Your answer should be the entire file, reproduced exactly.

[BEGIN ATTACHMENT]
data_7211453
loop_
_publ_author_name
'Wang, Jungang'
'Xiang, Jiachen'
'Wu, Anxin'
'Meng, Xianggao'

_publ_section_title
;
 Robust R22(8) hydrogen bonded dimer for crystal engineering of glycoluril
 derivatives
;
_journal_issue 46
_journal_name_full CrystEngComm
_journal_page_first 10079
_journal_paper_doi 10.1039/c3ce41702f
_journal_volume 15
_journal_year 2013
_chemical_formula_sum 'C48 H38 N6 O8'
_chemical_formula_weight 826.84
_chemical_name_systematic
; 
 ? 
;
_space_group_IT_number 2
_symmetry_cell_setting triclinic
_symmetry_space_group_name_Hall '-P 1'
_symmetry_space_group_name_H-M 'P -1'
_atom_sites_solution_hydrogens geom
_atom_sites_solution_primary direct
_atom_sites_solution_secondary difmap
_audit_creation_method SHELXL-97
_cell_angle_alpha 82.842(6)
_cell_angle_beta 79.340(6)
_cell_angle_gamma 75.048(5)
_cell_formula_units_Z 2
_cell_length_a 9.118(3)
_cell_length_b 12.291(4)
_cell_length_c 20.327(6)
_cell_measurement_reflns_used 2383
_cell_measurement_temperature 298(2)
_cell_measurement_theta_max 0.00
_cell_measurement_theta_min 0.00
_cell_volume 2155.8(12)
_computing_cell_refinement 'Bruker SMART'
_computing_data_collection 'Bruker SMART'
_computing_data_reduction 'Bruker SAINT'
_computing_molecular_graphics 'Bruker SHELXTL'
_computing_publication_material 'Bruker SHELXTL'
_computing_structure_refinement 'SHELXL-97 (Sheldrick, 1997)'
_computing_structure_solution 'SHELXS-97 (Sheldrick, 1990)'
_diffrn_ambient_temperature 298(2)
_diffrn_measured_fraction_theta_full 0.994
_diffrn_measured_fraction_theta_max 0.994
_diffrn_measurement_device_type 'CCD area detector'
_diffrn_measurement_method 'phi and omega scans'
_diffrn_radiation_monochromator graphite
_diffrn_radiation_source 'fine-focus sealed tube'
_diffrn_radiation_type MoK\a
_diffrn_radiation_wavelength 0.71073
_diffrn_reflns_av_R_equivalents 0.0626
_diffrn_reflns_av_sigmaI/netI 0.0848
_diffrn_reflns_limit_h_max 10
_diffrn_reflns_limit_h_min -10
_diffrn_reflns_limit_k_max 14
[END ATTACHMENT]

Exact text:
data_7211453
loop_
_publ_author_name
'Wang, Jungang'
'Xiang, Jiachen'
'Wu, Anxin'
'Meng, Xianggao'

_publ_section_title
;
 Robust R22(8) hydrogen bonded dimer for crystal engineering of glycoluril
 derivatives
;
_journal_issue 46
_journal_name_full CrystEngComm
_journal_page_first 10079
_journal_paper_doi 10.1039/c3ce41702f
_journal_volume 15
_journal_year 2013
_chemical_formula_sum 'C48 H38 N6 O8'
_chemical_formula_weight 826.84
_chemical_name_systematic
; 
 ? 
;
_space_group_IT_number 2
_symmetry_cell_setting triclinic
_symmetry_space_group_name_Hall '-P 1'
_symmetry_space_group_name_H-M 'P -1'
_atom_sites_solution_hydrogens geom
_atom_sites_solution_primary direct
_atom_sites_solution_secondary difmap
_audit_creation_method SHELXL-97
_cell_angle_alpha 82.842(6)
_cell_angle_beta 79.340(6)
_cell_angle_gamma 75.048(5)
_cell_formula_units_Z 2
_cell_length_a 9.118(3)
_cell_length_b 12.291(4)
_cell_length_c 20.327(6)
_cell_measurement_reflns_used 2383
_cell_measurement_temperature 298(2)
_cell_measurement_theta_max 0.00
_cell_measurement_theta_min 0.00
_cell_volume 2155.8(12)
_computing_cell_refinement 'Bruker SMART'
_computing_data_collection 'Bruker SMART'
_computing_data_reduction 'Bruker SAINT'
_computing_molecular_graphics 'Bruker SHELXTL'
_computing_publication_material 'Bruker SHELXTL'
_computing_structure_refinement 'SHELXL-97 (Sheldrick, 1997)'
_computing_structure_solution 'SHELXS-97 (Sheldrick, 1990)'
_diffrn_ambient_temperature 298(2)
_diffrn_measured_fraction_theta_full 0.994
_diffrn_measured_fraction_theta_max 0.994
_diffrn_measurement_device_type 'CCD area detector'
_diffrn_measurement_method 'phi and omega scans'
_diffrn_radiation_monochromator graphite
_diffrn_radiation_source 'fine-focus sealed tube'
_diffrn_radiation_type MoK\a
_diffrn_radiation_wavelength 0.71073
_diffrn_reflns_av_R_equivalents 0.0626
_diffrn_reflns_av_sigmaI/netI 0.0848
_diffrn_reflns_limit_h_max 10
_diffrn_reflns_limit_h_min -10
_diffrn_reflns_limit_k_max 14